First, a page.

Investment In Armour Residential REIT Nets Profitable Double-Digit Gains

| About: ARMOUR Residential (ARR)


ARR confirms $0.05 for third quarter dividends.

Dividend over 14% and reinvesting dividends goes higher.

Core Income was strong in first quarter and positive through second quarter.

ARR expected to release second quarter financial report in August.

On July 3, 2014 ARMOUR Residential REIT, Inc. (NYSE: ARR) confirmed the third quarter, 2014 monthly cash dividends for the Company's Common Stock ($0.05) and Series A (ARR.PRA) ($0.171875) and Series B (ARR.PRB) ($0.1640625) Preferred Stock.

This follows the company's announcement on December 18, 2013, ARR announced the intent to pay $0.05 dividend for each month of 2014. Although this is not normally announced, it shows the determination of the company to provide stability for its investors. The company confirmed on January 6, 2014 the declared dividends of $0.05 for first quarter 2014, and on April 3 2014, the company confirmed dividends of $0.05 for second quarter 2014.

As of March 31, 2014 the company has 357,102,680 common shares outstanding with 2,180,572 shares of Series A Cumulative Redeemable Preferred, and 5,650,000 shares of Series B Cumulative Redeemable Preferred.

Reviewing the first quarter financial report posted on their website, several strong bullets stand out. Core Income and estimated taxable Real Estate Investment Trust ("REIT") income of approximately $58.3 million or $0.15 per common share, which represents a 12.28% return on stockholders' equity.

The Company distributes dividends based on its estimate of taxable earnings, not based on net income calculated in accordance with GAAP. Taxable REIT income and GAAP net income will generally differ primarily because of the non-taxable unrealized changes in the value of the Company's derivatives, which the Company uses as economic hedges, and other than temporary impairment of Agency Securities to be sold in later periods. These gains/losses on derivatives are included in GAAP net income, whereas valuation changes are not included in taxable income. Additionally, capital losses realized for tax purposes in first quarter 2014 will be carried forward to offset future capital gains.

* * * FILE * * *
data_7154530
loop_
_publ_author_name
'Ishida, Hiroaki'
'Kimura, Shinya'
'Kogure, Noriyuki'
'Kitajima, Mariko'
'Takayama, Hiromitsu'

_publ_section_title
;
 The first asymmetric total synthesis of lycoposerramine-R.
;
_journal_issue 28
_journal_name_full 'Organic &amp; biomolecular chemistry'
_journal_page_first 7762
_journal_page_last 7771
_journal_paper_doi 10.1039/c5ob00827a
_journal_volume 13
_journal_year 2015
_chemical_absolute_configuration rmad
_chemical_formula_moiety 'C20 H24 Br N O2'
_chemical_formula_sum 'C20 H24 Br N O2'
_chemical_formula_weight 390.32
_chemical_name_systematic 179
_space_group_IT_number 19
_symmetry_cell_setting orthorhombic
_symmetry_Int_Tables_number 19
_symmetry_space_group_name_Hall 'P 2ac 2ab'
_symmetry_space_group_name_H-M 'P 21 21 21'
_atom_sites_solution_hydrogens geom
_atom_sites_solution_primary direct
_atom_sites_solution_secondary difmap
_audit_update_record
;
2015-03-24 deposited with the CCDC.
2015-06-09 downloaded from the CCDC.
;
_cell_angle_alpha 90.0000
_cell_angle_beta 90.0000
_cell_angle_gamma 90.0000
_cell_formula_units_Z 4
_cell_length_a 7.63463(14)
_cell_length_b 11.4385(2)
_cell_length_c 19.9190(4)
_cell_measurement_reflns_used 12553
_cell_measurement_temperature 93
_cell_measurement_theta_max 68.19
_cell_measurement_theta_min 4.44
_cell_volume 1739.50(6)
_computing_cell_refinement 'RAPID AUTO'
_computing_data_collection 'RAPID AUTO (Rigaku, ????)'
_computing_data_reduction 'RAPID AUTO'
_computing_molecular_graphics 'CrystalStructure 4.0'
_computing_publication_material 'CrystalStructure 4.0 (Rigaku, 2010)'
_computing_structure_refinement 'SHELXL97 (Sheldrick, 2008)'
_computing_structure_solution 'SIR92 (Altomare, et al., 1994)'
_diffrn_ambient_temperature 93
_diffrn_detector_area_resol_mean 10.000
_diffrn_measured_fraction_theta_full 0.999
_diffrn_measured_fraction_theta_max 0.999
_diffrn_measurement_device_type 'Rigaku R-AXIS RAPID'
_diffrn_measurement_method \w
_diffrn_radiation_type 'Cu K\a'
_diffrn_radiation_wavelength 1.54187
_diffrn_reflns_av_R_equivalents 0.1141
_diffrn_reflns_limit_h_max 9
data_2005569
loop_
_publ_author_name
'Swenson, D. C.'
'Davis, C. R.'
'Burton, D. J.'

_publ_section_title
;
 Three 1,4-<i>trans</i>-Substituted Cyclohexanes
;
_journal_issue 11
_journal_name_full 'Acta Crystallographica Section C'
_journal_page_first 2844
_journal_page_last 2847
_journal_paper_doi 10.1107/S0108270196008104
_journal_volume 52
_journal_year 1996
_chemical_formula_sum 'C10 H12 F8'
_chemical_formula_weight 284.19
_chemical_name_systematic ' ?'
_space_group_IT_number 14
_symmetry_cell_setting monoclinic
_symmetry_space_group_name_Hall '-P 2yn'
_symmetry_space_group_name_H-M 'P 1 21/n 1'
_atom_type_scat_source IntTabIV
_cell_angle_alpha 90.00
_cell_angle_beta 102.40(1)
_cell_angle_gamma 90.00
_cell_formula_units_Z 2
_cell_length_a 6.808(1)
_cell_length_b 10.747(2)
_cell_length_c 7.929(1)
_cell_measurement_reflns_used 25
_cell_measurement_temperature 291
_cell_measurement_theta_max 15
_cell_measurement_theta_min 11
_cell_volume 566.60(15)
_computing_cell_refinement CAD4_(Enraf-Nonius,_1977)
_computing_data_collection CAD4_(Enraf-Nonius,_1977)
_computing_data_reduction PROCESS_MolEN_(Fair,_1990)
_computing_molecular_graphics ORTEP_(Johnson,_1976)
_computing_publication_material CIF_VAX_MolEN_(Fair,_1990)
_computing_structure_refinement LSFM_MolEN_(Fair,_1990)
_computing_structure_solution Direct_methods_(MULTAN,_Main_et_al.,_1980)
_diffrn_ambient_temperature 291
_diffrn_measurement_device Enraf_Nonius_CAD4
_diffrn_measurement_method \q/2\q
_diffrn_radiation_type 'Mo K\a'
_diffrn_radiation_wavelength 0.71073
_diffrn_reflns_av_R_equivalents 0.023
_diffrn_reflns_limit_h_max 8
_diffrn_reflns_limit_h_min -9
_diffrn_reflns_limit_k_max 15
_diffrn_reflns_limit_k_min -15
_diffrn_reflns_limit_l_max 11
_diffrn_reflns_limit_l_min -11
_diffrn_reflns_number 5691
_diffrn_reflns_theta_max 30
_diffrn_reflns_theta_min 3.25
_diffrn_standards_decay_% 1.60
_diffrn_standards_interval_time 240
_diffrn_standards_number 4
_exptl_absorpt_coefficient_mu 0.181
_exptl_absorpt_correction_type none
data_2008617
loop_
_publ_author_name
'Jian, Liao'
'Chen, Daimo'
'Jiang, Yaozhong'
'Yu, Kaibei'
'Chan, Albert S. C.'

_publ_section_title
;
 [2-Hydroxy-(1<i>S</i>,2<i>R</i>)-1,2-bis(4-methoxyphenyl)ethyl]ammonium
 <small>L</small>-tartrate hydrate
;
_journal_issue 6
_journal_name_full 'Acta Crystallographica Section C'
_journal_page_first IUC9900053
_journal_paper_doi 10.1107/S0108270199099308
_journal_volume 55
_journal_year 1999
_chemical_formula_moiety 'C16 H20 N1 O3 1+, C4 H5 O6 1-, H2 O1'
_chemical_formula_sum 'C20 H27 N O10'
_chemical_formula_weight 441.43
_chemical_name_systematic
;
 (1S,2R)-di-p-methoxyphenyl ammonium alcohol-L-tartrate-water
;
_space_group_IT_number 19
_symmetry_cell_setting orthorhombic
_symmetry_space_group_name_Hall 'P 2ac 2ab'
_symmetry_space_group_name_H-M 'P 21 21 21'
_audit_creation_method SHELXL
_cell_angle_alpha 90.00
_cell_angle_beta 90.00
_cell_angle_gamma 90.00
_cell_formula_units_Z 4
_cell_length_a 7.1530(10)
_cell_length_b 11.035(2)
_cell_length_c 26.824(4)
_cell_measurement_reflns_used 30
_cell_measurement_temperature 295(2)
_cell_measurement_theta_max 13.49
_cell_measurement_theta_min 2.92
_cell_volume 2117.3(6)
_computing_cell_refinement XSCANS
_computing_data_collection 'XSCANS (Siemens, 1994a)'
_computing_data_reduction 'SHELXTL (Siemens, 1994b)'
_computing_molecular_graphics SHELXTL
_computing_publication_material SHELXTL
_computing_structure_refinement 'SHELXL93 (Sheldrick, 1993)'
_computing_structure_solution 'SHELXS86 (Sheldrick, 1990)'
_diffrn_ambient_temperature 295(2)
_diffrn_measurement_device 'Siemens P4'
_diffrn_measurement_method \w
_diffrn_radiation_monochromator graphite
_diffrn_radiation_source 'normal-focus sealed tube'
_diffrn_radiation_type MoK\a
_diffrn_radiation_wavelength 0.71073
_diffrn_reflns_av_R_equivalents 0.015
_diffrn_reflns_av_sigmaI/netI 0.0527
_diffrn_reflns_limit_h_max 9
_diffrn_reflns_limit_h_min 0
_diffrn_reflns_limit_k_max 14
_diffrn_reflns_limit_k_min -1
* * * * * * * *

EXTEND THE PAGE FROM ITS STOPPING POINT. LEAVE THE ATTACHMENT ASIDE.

Stockholders' equity as of March 31, 2014 was approximately $1.9 billion or $4.67 per Common share. Shares are trading at $4.25 as the open on July 14, 2014. The discount is due to the risk associated with interest rate risk, as when (not if) the Federal Reserve decides to allow the interest rates to rise can cause losses for companies borrowing huge amounts of money (like REITs).

There are some traditional investment firms (just look around the web) that are biased against REITs and other companies that pay high dividends. The measuring stick they use is the large corporation, blue chip stock that pays a 1-3% dividend and grows at 1-3% per year in stock price. They usually do OK, if 3-5% growth is acceptable during profitable years, and those stocks are less likely to lose as much during the down years in the market. If you are willing to conduct your research, you can grow your portfolio over 10% a year in the good years, and learn to protect your investments on the down side.

Investors often ask, 'How can I earn over 10% on my money?' Here is a simple review. Let us assume an investor purchases 1000 shares for the current price of $4.25, that would be a $4250 investment. The ex-dividend date for July 2014 is 11 July, so the investor would receive $50 on 30 July 2014. Each month as long as the company keeps paying the $0.05 as they stated in January the investor receives his dividend check. If you wanted to reinvest your dividends, the company would purchase additional shares each month on the pay date and the number of shares you own increase. The following month you own more shares to receive a higher dividend.

The growth on reinvesting will rise, because you will be purchasing more shares of stock each month. The current dividend yield is 14.1% ($0.05 x 12 months dividend by current stock price $4.25 = 14.1). If you reinvest your dividends, you will receive the same yield, but more shares of stocks pays more money in your dividend and allows you to increase the number of shares you purchase each month.

If you are retired and looking for a cash flow ARR is great for a monthly return. If you are still investing, ARR will provide a monthly dividend to reinvest and grow more shares in your portfolio. If each year your portfolio grows over 10%, you are doing well. Since 2008, your portfolio should be over 10% each year.

ARR is expected to release its second quarter financial report in August, 2014. We expect another profitable quarter with Core Income and estimated taxable Real Estate Investment Trust ("REIT") income near 55-60 million, similar to last quarter. With a per share return near 12-15%.

We recommend Armour Residential REIT Inc. as a buy and hold. Its value is in the monthly dividend payout and the opportunity is used for cash flow or to build your portfolio, the 14% yield is worthy of your time and effort.

Disclosure: The author is long ARR. The author wrote this article themselves, and it expresses their own opinions. The author is not receiving compensation for it (other than from Seeking Alpha). The author has no business relationship with any company whose stock is mentioned in this article.